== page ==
I couldn't let this holiday season pass without mentioning to followers of this blog the generosity of three prodigious wood collectors to the Penn State Xylarium.
You know of course, that last year Mr. Dennis Brett, IWCS #257, donated his wonderful collection to Penn State, increasing the number of documented specimens in the collection by 3,981 specimens and nearly doubling the number of unique species in the collection from 1,760 to over 3,100. I've been busy validating and entering his collection into our database, and I can see the finish line on that project.
But just as if to ensure I don't catch up on my work, the University has recently received two more excellent donations to the Xylarium. But you'll hear no complaints from me.
Last month, Mr. John Colwell, IWCS #4698, donated his collection of 2,825 specimens to the Xylarium, and I picked it up a few weeks ago. It is a wonderfully documented collection, and Mr. Colwell, who is a Penn State alumnus, has the entire collection entered on a spreadsheet, which means that I'll be able to incorporate it into the Penn State collection in a mere matter of weeks.
Mr. Brett's donation increased the size of the Penn State collection from 4,115 to 8,096 documented specimens, and Mr. Colwell's donation pushes that number to 10,921 documented specimens, with around 4,000 unique species represented.
And just for a little icing on the cake, two weeks ago Penn State received another wonderful donation. Mr. Rejean Drouin, IWCS #3589, donated a badly-needed collection of Vietnamese wood specimens to our Penn State Xylarium. His donation consisted of 298 specimens of 182 different species of woods from three different regions of Vietnam.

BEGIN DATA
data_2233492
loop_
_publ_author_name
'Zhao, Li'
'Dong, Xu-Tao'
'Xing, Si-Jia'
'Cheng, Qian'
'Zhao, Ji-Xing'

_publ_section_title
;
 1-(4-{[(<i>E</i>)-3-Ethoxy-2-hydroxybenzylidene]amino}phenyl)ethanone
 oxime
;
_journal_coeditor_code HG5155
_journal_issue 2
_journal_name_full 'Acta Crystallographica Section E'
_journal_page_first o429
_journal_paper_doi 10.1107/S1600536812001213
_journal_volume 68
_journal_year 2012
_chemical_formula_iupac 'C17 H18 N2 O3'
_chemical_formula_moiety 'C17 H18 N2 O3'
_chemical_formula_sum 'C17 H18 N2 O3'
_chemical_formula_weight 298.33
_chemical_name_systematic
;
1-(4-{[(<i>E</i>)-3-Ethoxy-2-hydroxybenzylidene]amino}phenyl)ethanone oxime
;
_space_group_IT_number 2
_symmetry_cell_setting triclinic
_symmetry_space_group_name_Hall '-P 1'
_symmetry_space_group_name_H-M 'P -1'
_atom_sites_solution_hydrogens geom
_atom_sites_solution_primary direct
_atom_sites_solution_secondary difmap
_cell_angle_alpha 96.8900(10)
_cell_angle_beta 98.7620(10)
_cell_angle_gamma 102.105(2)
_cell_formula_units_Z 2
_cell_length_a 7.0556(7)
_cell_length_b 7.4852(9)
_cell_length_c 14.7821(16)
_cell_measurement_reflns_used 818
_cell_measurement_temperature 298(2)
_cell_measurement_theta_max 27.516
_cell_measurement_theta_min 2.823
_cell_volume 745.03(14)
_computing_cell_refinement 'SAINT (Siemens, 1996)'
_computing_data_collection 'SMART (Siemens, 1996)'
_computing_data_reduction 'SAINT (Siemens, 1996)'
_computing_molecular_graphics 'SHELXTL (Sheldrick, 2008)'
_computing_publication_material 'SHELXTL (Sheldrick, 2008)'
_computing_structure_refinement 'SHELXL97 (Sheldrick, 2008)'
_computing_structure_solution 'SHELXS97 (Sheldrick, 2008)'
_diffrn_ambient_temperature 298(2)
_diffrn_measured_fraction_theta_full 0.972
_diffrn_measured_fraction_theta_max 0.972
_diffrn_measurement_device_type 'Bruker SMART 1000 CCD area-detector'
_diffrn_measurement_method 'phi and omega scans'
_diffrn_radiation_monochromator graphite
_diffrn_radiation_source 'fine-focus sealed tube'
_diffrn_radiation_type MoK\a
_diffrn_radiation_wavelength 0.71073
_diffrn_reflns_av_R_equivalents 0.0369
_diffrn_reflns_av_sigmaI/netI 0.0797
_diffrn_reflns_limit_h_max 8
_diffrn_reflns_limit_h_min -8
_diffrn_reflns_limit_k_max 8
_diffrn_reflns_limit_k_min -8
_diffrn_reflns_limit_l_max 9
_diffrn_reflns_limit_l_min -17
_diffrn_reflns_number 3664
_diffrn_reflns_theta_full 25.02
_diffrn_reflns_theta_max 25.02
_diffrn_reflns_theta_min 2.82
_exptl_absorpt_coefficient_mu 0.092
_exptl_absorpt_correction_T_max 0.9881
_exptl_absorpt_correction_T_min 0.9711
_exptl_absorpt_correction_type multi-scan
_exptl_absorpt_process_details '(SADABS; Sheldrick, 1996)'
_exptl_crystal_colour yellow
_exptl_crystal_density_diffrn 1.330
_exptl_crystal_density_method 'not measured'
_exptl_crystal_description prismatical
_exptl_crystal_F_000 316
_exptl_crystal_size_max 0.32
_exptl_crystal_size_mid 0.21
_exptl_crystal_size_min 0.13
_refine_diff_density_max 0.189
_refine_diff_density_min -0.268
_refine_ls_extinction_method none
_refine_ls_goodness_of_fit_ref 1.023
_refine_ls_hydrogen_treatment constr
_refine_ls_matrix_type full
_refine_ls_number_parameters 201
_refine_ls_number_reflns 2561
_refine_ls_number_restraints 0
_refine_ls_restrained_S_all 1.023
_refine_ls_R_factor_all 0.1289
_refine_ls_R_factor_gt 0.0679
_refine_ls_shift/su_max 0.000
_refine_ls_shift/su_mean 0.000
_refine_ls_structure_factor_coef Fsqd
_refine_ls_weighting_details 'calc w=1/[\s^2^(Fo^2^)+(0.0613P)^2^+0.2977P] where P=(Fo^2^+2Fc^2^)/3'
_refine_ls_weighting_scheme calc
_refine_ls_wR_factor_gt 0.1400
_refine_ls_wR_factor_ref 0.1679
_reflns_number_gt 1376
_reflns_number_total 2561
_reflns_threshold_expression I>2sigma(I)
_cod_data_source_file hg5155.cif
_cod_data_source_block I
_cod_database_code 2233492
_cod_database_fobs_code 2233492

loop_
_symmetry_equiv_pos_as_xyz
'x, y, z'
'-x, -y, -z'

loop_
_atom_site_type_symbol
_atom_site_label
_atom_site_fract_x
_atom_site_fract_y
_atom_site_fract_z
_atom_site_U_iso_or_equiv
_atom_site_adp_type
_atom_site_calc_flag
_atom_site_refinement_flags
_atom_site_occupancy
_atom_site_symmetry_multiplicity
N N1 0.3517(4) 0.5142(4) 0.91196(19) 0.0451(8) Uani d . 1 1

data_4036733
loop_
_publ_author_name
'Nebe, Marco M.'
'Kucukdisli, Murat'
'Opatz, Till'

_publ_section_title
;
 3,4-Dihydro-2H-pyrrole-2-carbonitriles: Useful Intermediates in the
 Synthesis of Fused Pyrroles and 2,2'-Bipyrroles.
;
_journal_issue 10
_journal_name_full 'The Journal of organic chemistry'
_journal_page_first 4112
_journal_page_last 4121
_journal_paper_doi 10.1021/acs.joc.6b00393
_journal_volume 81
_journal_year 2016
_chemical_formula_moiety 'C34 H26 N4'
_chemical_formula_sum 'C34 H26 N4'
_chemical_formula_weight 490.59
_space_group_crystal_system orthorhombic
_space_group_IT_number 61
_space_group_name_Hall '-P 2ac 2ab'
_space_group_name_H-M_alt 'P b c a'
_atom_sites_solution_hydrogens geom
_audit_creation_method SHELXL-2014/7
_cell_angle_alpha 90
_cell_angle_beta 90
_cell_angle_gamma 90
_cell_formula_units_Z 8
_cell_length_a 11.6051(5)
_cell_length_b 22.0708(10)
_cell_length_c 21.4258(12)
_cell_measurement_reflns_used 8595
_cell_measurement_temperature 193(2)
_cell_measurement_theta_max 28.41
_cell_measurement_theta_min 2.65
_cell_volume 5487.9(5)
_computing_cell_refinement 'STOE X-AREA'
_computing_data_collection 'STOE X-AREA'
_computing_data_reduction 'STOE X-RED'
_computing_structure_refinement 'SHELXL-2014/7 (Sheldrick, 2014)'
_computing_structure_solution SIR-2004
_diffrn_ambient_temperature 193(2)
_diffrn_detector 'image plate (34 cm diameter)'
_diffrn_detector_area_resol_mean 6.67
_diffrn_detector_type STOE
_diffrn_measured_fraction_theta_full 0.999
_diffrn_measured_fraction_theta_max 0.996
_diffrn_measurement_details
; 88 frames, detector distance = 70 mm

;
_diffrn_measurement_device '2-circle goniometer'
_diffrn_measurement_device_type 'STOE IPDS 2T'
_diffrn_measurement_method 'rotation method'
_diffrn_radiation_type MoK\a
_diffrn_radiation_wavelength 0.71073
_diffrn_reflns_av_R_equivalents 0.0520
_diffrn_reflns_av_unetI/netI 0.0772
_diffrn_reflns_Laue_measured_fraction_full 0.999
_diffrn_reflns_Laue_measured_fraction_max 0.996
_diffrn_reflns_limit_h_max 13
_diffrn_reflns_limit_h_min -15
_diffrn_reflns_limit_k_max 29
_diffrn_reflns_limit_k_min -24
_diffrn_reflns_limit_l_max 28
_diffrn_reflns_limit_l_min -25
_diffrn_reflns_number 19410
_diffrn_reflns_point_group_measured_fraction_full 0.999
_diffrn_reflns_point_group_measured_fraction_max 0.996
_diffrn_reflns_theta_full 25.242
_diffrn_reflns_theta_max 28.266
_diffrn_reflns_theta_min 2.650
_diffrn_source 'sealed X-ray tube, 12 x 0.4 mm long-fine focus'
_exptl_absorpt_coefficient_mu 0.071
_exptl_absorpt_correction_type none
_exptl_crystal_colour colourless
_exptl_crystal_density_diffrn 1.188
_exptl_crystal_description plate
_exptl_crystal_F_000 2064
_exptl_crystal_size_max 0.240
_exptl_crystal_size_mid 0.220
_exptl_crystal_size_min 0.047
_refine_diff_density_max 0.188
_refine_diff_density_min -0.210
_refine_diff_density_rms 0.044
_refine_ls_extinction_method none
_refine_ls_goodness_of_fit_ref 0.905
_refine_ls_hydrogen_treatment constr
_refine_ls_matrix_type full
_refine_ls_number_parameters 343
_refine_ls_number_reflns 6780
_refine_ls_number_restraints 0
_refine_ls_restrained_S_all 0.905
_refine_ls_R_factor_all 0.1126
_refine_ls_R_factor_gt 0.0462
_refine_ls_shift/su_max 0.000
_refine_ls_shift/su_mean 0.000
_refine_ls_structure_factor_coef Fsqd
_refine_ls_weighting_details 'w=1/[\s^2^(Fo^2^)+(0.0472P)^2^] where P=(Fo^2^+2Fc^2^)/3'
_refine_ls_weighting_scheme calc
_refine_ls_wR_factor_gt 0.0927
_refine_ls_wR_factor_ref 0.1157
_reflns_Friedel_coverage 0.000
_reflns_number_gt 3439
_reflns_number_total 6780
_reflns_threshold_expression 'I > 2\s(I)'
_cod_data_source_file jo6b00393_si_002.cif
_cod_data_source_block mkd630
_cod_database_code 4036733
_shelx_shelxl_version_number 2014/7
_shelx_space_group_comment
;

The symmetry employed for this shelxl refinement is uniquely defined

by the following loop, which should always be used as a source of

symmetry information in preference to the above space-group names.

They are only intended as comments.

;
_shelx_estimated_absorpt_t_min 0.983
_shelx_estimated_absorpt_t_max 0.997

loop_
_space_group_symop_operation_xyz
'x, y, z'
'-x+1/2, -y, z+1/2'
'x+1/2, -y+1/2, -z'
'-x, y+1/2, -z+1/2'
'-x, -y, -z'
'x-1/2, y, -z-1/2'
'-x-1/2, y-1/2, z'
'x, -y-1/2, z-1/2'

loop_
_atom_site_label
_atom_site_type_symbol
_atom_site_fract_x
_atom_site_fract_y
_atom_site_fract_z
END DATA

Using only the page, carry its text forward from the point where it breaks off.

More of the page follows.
So, the Penn State Xylarium has been blessed abundantly in this season of giving. It now contains over 11,000 documented specimens of over 4,000 species, with another 3,000 to 5,000 waiting for validation and documentation. Plenty of work to do there.
All this activity at the Xylarium is generating quite a bit of excitement at the University, as you may imagine. I have several researchers in different areas of investigation interested in collaborating on research projects and wanting to use the Xylarium specimens as part of the justification for pursuing research funding in wood chemistry, medical research, plant systematics, and genetic research.
And Mr. Brett, Mr. Colwell, and Mr. Drouin are now members of the fraternity of wood collectors who are helping make this research possible through their donations. All told, I believe there have been at least ten other IWCS members who've donated to the Penn State collection over the past seventy years, including some names you may recognize...Richard Jorgenson, Ken Bassett, Ron DeWitt, Mark Peet, and yours truly. All are names that will live in posterity through the research of folks not yet born.
That is truly the Spirit of Christmas Yet-to-Come.
How It All Began
“As well as a flourishing library, the school by 1909 had a wood collection containing specimens of nearly all of Pennsylvania’s native trees and large shrubs. For each species, cross sections and radial and tangential sections had been prepared to show the gross appearance of the wood. The next step was the preservation of samples in alcohol and glycerin so that sections suitable for microscopic examination could be cut. These latter sections were to be especially useful in the study of timber physics (wood technology)." E.H. Thomas, “A History of the Pennsylvania State Forestry School, 1903 – 1929.” p. 67